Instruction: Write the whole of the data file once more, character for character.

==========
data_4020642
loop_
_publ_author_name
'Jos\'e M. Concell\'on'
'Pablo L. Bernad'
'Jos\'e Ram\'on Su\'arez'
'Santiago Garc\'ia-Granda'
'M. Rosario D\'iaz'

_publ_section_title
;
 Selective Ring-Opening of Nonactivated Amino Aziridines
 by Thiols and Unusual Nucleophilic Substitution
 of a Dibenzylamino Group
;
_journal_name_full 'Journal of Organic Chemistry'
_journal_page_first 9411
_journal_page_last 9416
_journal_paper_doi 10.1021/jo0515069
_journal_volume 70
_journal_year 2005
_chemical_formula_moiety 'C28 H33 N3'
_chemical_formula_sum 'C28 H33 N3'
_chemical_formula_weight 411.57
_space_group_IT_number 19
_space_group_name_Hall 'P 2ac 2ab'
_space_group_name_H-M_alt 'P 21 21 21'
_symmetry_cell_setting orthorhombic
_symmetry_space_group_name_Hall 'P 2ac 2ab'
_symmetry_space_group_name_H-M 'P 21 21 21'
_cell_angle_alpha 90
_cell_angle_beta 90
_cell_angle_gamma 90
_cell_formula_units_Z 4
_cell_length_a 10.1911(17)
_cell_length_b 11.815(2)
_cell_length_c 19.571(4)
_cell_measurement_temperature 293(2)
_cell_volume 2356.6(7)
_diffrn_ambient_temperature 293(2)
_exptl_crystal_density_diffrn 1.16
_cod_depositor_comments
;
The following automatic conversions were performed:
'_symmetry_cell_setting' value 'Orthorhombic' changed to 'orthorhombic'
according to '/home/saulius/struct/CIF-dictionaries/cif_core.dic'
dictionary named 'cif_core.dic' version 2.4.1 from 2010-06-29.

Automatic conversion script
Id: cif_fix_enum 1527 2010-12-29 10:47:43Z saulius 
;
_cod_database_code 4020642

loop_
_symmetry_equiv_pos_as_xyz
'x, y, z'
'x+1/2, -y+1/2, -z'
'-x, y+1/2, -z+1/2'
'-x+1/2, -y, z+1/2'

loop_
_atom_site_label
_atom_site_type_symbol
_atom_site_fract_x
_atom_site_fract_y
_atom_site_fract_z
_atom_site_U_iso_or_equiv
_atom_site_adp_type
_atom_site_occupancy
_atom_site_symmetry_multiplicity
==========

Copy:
data_4020642
loop_
_publ_author_name
'Jos\'e M. Concell\'on'
'Pablo L. Bernad'
'Jos\'e Ram\'on Su\'arez'
'Santiago Garc\'ia-Granda'
'M. Rosario D\'iaz'

_publ_section_title
;
 Selective Ring-Opening of Nonactivated Amino Aziridines
 by Thiols and Unusual Nucleophilic Substitution
 of a Dibenzylamino Group
;
_journal_name_full 'Journal of Organic Chemistry'
_journal_page_first 9411
_journal_page_last 9416
_journal_paper_doi 10.1021/jo0515069
_journal_volume 70
_journal_year 2005
_chemical_formula_moiety 'C28 H33 N3'
_chemical_formula_sum 'C28 H33 N3'
_chemical_formula_weight 411.57
_space_group_IT_number 19
_space_group_name_Hall 'P 2ac 2ab'
_space_group_name_H-M_alt 'P 21 21 21'
_symmetry_cell_setting orthorhombic
_symmetry_space_group_name_Hall 'P 2ac 2ab'
_symmetry_space_group_name_H-M 'P 21 21 21'
_cell_angle_alpha 90
_cell_angle_beta 90
_cell_angle_gamma 90
_cell_formula_units_Z 4
_cell_length_a 10.1911(17)
_cell_length_b 11.815(2)
_cell_length_c 19.571(4)
_cell_measurement_temperature 293(2)
_cell_volume 2356.6(7)
_diffrn_ambient_temperature 293(2)
_exptl_crystal_density_diffrn 1.16
_cod_depositor_comments
;
The following automatic conversions were performed:
'_symmetry_cell_setting' value 'Orthorhombic' changed to 'orthorhombic'
according to '/home/saulius/struct/CIF-dictionaries/cif_core.dic'
dictionary named 'cif_core.dic' version 2.4.1 from 2010-06-29.

Automatic conversion script
Id: cif_fix_enum 1527 2010-12-29 10:47:43Z saulius 
;
_cod_database_code 4020642

loop_
_symmetry_equiv_pos_as_xyz
'x, y, z'
'x+1/2, -y+1/2, -z'
'-x, y+1/2, -z+1/2'
'-x+1/2, -y, z+1/2'

loop_
_atom_site_label
_atom_site_type_symbol
_atom_site_fract_x
_atom_site_fract_y
_atom_site_fract_z
_atom_site_U_iso_or_equiv
_atom_site_adp_type
_atom_site_occupancy
_atom_site_symmetry_multiplicity